Wednesday, April 13, 2011

The Ontario Marijuana Laws Ruling

An Ontario Superior Court judgment yesterday has struck down Canada's marijuana laws:
[Justice] Taliano declared the [federal medical marijuana] program to be invalid, as well as the criminal laws prohibiting possession and production of cannabis. He suspended his ruling for three months, giving Ottawa until mid-July to fix the program or face the prospect of effectively legalizing possession and production of cannabis.
What makes this ruling interesting is that most previous constitutional challenges to the Criminal Code provisions concerning possession/production of marijuana have emanated from the concept that criminal laws restricting its sale and use violate the principles of fundamental justice on the grounds that marijuana use does no harm to society or other people, and therefore criminal punishment for its use infringed individual s.7 rights to liberty under the Charter of Rights and Freedoms since a criminal law that is shown to be arbitrary or irrational will infringe s.7.

However, the courts have not been particularly impressed with this line of argument, as exemplified in R. v. Malmo-Levine, where the Supreme Court stated that marijuana can alter mental function and can lead to health risks as a result of its use, and that simply because Parliament has chosen to criminalize marijuana use and not criminalize tobacco or alcohol as well doesn't make the criminalization of marijuana arbitrary or irrational, as Parliament can pursue its public health goals at its own discretion.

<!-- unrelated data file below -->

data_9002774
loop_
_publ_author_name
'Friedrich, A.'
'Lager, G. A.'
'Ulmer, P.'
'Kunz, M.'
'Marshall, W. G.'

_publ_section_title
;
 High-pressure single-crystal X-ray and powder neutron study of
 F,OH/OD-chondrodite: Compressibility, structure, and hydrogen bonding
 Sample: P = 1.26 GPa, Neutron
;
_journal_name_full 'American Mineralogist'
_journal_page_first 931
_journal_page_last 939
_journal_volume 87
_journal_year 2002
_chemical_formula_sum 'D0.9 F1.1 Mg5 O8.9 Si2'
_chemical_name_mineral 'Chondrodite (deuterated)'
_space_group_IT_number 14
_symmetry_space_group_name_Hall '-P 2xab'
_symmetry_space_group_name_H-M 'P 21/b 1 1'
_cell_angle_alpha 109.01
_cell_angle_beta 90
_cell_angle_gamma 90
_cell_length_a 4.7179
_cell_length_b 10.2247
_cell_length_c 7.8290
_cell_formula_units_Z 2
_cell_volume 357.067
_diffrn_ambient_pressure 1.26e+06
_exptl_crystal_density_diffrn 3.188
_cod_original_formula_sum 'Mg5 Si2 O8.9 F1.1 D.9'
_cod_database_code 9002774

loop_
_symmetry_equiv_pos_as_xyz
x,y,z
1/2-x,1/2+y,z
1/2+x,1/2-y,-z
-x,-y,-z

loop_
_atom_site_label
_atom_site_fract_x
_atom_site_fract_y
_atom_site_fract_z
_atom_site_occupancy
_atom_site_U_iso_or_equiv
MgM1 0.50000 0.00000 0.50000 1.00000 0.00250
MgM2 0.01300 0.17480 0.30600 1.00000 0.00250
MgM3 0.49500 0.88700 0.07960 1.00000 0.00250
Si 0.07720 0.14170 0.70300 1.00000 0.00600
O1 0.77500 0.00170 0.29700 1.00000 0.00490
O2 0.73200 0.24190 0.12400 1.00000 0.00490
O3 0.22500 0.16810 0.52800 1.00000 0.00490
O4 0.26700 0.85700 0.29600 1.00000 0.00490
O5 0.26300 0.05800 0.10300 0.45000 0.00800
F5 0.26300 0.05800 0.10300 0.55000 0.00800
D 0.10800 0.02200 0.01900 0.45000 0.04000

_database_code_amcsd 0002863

What sets this case apart, interestingly, is the federal medical marijuana regime. The defendant in this case, Matthew Mernagh, used marijuana to treat his chronic pain resulting from a number of ailments, but could not find a doctor willing to help him apply for a medical marijuana license, so he grew his own and was arrested for it. Mernagh also presented a number of witnesses from across the country who testified to similar experiences in their inability to get medical licenses for marijuana use.

Justice Taliano stated that if legitimately sick people cannot access needed medical marijuana through legal means, that criminal punishment for them seeking marijuana through illegal channels cannot be proper. (Without having access to the decision itself, this seems to suggest that Justice Taliano found a criminal law that is applicable for the pursuit of legal activity to be an irrational or arbitrary one.) This is worth noting as it seems to flow from the Supreme Court's ruling in Chaoulli v. Quebec, and particularly, the assertions of Chief Justice Mclachlin and Justice Major that where the government puts a scheme in place to provide health care, that it must comply with the Charter in doing so.

Unlike in Malmo-Levine and previous marijuana challenges, however, due to the way this case was reasoned it seems likely that remedies exist to the federal government beyond simple legalization of marijuana: a different medical marijuana license application process, for example, or the government undertaking to provide doctors greater education on the benefits of marijuana as a prescription medicine and when it is appropriate to prescribe. Alternately, the government could simply decide that medical marijuana isn't a policy goal it wishes to pursue any further and discontinue the medical marijuana program entirely, and effectively reinstate those laws criminalizing marijuana possession and production.

Although this would be a harsh answer to the justice's concerns, it would likely comply with both the Charter and case law on the issue.

- Christopher Bird, Toronto
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